The Daring D
Sarat Babu’s ultimate tragedy has inspired a number of filmmakers to try their hands out on this epic. A number of variants (keeping the basic idea), including Prakash Mehra’s hugely successful “Muqaddar Ka Sikandar” have also been attempted in the past. Here is another modern-day take on the epic. Unfortunately this one has caused shelving of the in-making “Aur Devdas” by Sudhir Mishra…
Devender Singh Dhillon a.k.a Dev (Abhay) is a spoilt brat, whose father sends him to London for higher education. His childhood friend, daughter of his father’s manager, Parminder a.k.a. Paro (Mahie Gill) stays back and waits for him to return. All the while they are connected over net. He returns after years and their bond flourishes. Paro is as aggressive as Dev, and at occasions taught lessons to the “dil-phenk-aashiqs” in the neighborhood. One such failed candidate blabbers something notorious about Paro and Dev overhears. The “kaan-ka-kachcha” Dev believes in that and starts doubting Paro’s intentions. The relationship starts going defunct, and Paro finally gives in to marry a well to do widower, the choice of her parents. Once Dev finds out the truth on her engagement day, he is devastated, and rather than stopping her marriage, he moves on a self-ruin spree of drugs, wine and women, relocating to shoddy places of Delhi.
Entering his life is a high class multi-lingual escort Chanda (Kalki) managed by Chunni (Dibyendu Bhattacharya). Chanda was Lenny, daughter of a tycoon, doing her education in a convent school. She gets lured by her boyfriend Taran Yadav (name suspiciously similar sounding to a known reviewer), who shoots her raunchy sequence on mobile and gets it broadcasted over net. Her life gets ruined and she is sent far away. Later her father succumbs to the humiliation and ends his life. Lenny gets fed up of the constraints and finally goes with Chunni to remain a distinction holder student in posh college during daytime and turn escort in the later hours. Dev meets Chanda. After sometime they start bonding together. But past memories about Paro, pre-conceived notions about Chanda start disturbing Dev again. How he comes to terms with Paro and his makeover by Chanda is the rest of the story…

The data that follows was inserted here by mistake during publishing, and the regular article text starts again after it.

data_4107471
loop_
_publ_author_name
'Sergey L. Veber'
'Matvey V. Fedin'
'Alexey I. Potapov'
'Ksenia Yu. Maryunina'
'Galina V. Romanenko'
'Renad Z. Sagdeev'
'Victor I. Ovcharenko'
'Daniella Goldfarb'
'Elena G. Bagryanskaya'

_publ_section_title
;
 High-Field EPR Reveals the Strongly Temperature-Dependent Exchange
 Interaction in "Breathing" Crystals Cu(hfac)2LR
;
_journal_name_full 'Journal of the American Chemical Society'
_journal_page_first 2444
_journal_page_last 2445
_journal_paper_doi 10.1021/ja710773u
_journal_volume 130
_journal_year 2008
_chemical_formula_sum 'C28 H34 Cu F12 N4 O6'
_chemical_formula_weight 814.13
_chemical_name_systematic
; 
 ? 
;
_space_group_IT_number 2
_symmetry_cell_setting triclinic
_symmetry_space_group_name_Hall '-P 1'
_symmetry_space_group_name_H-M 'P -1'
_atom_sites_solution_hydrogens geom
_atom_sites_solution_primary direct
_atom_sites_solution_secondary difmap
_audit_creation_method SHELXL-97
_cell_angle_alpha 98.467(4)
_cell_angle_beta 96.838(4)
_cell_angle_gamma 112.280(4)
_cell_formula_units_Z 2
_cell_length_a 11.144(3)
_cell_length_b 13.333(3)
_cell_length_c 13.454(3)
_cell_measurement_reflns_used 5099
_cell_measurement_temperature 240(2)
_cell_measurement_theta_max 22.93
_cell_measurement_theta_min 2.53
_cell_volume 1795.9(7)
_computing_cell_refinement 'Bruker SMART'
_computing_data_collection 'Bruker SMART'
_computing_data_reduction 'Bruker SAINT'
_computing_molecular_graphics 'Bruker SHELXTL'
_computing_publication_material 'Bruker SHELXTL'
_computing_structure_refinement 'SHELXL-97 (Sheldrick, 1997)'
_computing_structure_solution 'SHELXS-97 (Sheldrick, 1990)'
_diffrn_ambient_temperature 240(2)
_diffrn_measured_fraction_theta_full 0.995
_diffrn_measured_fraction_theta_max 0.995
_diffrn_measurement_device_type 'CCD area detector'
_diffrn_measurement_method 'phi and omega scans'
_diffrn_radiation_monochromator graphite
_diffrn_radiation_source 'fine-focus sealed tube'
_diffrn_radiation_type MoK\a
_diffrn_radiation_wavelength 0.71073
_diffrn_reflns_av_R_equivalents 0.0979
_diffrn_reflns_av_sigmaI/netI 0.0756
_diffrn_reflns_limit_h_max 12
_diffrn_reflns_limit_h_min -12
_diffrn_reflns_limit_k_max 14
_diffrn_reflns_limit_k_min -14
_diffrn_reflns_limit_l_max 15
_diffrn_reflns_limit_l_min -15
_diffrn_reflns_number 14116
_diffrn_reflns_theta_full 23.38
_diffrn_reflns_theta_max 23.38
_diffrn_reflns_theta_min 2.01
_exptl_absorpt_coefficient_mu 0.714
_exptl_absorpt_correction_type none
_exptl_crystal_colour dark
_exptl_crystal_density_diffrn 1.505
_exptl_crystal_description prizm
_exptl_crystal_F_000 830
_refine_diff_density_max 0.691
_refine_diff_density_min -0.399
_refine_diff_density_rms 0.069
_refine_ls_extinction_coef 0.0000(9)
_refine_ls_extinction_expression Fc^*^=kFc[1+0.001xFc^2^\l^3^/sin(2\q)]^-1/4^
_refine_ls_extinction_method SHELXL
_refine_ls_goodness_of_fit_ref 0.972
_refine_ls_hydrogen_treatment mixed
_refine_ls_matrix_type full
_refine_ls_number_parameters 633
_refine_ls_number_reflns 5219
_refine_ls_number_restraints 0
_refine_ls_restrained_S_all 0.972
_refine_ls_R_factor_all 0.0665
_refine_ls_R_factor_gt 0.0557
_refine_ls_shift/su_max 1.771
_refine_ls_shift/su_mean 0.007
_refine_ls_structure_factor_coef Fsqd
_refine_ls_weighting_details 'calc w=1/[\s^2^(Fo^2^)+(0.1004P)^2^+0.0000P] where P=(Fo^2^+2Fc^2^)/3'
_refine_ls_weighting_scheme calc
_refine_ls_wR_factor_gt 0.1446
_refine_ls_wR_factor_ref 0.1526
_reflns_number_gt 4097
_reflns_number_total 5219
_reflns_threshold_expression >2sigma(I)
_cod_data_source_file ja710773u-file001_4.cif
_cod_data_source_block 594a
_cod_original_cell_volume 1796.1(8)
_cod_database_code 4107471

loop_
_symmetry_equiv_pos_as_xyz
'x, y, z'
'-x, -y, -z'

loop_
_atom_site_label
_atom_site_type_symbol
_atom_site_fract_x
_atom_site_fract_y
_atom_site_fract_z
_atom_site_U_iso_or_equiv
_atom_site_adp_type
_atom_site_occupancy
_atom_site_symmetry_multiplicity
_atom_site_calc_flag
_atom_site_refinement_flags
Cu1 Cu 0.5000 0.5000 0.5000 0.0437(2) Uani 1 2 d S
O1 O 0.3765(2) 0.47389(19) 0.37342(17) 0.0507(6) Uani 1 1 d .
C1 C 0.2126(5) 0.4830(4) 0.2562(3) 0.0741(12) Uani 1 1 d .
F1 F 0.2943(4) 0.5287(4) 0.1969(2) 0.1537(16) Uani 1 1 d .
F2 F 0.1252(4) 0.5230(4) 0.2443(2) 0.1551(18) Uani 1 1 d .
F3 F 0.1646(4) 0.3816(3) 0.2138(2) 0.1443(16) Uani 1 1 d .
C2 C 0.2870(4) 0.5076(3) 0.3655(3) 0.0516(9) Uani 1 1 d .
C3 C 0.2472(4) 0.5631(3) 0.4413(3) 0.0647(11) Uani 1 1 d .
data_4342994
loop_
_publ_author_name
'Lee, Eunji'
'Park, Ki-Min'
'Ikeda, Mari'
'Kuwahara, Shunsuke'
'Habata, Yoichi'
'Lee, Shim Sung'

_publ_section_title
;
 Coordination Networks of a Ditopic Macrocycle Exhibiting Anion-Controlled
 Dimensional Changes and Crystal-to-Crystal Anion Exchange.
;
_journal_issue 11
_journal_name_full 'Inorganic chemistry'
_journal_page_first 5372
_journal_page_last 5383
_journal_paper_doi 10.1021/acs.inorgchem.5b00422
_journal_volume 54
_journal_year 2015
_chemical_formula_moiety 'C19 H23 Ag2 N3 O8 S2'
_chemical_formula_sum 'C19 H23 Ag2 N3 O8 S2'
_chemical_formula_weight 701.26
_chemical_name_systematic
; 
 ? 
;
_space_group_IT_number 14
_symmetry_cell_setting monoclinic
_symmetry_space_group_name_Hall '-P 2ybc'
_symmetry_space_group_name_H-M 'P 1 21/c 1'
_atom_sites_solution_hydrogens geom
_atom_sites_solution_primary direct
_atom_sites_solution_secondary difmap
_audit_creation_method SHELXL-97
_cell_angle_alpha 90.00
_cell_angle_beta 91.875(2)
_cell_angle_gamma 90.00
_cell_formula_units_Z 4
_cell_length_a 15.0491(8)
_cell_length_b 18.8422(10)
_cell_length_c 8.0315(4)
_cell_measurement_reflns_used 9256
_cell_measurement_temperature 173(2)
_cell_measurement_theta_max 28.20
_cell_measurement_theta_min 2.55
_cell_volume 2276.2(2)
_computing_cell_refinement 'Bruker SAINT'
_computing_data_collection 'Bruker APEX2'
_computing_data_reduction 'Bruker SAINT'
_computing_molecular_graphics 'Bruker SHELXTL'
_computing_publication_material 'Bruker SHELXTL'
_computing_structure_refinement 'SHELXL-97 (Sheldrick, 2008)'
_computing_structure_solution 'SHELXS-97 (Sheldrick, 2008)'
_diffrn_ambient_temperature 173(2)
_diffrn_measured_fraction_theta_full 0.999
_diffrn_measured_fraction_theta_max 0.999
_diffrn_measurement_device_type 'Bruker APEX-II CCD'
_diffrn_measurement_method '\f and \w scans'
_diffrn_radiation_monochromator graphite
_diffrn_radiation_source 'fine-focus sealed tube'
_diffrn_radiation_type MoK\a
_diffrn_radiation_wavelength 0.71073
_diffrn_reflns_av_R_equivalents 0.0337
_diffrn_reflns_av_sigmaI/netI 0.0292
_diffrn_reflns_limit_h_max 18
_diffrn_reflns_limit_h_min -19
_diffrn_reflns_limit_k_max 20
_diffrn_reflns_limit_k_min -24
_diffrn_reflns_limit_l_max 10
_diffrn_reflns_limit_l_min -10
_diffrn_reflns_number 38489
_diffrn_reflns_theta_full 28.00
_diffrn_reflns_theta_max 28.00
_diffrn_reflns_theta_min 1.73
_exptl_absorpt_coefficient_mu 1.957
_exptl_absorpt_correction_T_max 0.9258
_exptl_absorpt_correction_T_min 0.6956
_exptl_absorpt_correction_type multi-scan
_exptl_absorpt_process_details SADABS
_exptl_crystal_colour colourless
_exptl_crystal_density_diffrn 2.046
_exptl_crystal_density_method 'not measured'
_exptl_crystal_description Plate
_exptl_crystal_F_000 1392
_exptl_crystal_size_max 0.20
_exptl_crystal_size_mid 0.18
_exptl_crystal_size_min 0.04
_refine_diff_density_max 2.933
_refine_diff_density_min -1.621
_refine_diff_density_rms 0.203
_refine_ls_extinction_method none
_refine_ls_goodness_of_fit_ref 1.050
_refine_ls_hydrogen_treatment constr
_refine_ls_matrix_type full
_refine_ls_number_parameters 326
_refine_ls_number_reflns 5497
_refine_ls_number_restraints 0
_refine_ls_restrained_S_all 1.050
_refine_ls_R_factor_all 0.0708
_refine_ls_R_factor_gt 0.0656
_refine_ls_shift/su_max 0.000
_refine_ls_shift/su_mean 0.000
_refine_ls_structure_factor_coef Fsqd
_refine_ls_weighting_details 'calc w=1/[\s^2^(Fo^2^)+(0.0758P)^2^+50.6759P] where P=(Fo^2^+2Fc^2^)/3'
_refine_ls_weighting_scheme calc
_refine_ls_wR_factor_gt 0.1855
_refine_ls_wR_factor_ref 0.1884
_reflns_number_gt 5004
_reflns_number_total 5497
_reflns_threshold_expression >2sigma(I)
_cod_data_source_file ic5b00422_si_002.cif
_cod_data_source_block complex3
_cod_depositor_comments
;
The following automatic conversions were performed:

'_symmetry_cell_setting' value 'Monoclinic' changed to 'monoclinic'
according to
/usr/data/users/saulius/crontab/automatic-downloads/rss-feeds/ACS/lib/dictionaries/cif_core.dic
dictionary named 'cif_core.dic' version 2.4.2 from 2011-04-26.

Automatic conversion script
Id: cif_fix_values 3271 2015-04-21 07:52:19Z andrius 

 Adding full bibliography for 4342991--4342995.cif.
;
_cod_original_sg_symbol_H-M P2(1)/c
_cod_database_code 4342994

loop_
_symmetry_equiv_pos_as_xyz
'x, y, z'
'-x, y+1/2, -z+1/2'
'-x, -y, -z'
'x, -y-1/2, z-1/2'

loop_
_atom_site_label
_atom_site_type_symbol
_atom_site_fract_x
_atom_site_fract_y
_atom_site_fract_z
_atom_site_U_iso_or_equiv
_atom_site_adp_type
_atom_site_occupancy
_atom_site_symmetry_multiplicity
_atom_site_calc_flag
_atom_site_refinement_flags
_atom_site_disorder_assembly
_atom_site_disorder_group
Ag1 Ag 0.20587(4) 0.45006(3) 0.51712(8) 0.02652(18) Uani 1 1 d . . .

Anurag Kashyap is always daring to be different. This time he has put his hands on a tried and tested plotline. He has successfully extrapolated the characters and the reasoning to the modern day youth behavior and moral values. The narration and dialogues are quite bold and the explicit lines are suitably translated in English or in Hindi depending on their relative meanings. He has also explored alternate possibilities in the relationships of the characters – Nobody in Dev and Paro’s family were against their marriage hence Dev was solely to blame for the split, Dev is a rebel and self destructor hence does not evoke sympathy, Dev’s father keeps helping him in all ways he can till he is alive, Chanda being a college going teenager, Paro and Chanda both are strong willed and practical and have equal affection towards Dev, and eventually the positive note on which the story is twisted.
Performances: A very apt casting. Abhay does full justice to his role and has made his position rock solid in bollywood with just seven films done till now. Mahie Gill is a treat to watch, for her natural performance and screen-stealing personality. Kalki fits to the T as the disturbed teenager who is powerful enough to handle variety of clients as well as giving strong support to Dev. Dibyendu Bhattacharya is hilarious.
Music: Amit Trivedi’s soundtrack is experimental and has amazing effects. More than a dozen songs have been used in the film, mostly all in the background, and each one of them behaves like a stepping stone for the story.